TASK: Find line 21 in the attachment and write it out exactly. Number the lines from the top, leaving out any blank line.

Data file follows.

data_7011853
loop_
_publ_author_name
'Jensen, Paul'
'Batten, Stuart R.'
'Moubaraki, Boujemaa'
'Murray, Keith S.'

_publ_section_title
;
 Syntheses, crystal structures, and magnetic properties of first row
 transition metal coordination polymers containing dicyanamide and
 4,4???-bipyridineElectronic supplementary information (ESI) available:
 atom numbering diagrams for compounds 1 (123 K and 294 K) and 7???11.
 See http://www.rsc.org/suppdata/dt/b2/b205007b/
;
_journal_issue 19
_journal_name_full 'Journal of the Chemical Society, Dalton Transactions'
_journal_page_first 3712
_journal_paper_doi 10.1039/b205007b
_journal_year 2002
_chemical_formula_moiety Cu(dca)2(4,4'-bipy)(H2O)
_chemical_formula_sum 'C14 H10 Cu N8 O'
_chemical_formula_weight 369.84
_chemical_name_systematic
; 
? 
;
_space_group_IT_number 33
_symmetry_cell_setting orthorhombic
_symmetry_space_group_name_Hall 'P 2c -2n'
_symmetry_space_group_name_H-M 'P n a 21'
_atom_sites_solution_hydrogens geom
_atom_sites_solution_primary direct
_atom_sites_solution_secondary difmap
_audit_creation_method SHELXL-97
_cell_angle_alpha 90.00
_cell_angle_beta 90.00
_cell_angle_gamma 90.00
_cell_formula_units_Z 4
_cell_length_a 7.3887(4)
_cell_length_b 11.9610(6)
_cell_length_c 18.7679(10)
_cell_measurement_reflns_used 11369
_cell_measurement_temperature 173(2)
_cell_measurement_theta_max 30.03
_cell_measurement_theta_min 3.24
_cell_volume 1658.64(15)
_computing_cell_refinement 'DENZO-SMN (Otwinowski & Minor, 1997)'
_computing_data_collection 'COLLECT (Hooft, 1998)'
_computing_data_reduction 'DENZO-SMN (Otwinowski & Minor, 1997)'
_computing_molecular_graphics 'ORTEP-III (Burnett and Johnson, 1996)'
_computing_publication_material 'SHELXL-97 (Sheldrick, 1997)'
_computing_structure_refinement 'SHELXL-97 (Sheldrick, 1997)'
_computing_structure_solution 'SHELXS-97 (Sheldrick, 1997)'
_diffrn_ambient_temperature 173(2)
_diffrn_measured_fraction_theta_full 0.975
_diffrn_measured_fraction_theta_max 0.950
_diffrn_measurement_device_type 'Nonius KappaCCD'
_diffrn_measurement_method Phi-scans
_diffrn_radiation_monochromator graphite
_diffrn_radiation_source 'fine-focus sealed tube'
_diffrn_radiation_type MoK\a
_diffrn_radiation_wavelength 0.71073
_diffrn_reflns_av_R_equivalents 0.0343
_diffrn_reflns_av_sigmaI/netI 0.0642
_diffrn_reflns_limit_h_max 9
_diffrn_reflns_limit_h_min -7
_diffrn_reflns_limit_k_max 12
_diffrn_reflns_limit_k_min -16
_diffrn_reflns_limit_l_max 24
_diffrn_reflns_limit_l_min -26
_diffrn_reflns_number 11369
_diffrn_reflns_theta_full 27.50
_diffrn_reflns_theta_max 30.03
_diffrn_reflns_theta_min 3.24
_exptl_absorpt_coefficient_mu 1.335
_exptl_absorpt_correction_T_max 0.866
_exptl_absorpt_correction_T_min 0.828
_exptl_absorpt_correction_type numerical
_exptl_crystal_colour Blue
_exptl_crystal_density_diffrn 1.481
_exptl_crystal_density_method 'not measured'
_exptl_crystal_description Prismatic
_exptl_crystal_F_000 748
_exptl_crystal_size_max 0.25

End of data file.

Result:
_chemical_formula_moiety Cu(dca)2(4,4'-bipy)(H2O)